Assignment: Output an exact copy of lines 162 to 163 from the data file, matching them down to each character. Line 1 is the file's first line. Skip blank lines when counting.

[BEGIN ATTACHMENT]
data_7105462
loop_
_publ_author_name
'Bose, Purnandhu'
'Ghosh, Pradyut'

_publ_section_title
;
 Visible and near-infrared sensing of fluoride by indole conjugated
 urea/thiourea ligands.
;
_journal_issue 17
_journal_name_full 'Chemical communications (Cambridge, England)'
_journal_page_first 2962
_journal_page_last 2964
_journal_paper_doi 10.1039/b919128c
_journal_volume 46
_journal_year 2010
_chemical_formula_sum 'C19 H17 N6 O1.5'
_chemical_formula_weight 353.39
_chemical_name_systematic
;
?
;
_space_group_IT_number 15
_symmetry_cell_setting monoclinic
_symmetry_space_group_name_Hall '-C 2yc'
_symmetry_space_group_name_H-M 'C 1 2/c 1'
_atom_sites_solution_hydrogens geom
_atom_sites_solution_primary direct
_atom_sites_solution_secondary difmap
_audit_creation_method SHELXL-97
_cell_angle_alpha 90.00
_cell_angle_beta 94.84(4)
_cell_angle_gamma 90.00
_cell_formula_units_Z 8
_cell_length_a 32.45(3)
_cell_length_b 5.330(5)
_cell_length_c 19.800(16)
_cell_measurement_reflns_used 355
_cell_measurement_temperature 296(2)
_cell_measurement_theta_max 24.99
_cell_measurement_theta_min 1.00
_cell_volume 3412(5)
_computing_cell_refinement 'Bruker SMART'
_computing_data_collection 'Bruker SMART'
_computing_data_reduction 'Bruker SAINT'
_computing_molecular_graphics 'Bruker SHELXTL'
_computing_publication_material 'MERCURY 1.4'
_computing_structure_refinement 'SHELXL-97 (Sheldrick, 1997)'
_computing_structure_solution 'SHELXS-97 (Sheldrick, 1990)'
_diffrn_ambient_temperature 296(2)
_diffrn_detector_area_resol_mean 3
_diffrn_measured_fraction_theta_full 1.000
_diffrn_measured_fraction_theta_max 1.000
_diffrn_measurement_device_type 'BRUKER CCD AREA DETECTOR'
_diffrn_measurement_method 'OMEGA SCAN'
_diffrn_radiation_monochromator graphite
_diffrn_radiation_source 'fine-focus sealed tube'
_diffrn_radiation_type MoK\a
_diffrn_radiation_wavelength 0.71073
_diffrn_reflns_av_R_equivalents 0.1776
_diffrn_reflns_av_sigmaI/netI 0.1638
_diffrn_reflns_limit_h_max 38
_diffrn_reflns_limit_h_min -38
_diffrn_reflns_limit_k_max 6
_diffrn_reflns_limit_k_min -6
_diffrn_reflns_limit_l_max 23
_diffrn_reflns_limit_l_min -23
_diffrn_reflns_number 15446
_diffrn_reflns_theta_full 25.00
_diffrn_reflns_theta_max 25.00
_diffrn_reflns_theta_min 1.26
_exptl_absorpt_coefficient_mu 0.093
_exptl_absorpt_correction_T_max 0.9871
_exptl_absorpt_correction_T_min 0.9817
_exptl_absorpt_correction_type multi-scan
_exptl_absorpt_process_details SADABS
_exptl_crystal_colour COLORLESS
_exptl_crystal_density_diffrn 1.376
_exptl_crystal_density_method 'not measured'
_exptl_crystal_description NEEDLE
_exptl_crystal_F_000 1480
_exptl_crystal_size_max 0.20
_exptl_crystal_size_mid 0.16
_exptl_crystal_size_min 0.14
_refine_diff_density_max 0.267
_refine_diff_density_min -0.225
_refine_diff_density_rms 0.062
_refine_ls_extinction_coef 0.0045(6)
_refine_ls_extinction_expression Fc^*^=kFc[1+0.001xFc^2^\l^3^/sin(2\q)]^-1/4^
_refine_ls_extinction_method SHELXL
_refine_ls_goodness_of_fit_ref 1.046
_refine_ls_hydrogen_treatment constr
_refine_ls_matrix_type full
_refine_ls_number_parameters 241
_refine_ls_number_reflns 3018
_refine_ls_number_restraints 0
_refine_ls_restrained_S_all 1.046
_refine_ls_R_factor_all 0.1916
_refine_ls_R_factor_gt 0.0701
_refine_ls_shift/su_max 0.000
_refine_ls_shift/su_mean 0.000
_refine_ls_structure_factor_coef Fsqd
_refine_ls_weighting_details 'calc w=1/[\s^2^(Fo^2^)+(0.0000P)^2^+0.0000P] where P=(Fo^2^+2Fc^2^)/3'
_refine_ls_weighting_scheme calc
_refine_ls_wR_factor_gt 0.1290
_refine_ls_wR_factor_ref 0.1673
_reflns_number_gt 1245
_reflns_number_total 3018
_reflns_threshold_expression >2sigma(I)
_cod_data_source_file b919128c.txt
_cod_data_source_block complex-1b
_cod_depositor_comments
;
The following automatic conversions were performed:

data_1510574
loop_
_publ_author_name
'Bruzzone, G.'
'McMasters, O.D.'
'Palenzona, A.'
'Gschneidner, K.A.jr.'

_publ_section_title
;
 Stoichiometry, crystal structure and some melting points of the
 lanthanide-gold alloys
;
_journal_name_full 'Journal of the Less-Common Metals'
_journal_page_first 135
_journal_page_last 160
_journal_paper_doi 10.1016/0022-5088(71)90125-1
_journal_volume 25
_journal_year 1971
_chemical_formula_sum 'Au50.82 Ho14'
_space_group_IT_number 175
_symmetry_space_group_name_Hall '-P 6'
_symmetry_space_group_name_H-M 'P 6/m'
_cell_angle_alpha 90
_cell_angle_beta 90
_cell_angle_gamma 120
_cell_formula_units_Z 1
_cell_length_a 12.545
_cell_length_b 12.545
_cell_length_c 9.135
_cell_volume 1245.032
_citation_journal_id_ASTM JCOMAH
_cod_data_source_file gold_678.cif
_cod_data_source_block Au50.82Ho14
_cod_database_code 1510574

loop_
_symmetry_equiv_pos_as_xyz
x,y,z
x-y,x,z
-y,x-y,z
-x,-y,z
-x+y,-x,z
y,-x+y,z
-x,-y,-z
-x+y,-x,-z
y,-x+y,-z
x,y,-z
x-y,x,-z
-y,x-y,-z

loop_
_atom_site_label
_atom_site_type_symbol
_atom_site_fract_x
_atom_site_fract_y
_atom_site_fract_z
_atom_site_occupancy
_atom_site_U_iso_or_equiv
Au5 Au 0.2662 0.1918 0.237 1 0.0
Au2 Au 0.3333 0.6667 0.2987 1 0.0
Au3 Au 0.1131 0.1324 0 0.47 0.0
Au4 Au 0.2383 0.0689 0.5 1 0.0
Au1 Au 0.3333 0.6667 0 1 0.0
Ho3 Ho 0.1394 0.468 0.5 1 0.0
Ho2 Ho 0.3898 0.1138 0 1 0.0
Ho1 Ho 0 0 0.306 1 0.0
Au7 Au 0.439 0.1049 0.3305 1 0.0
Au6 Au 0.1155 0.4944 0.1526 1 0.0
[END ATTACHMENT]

x-y,x,-z
-y,x-y,-z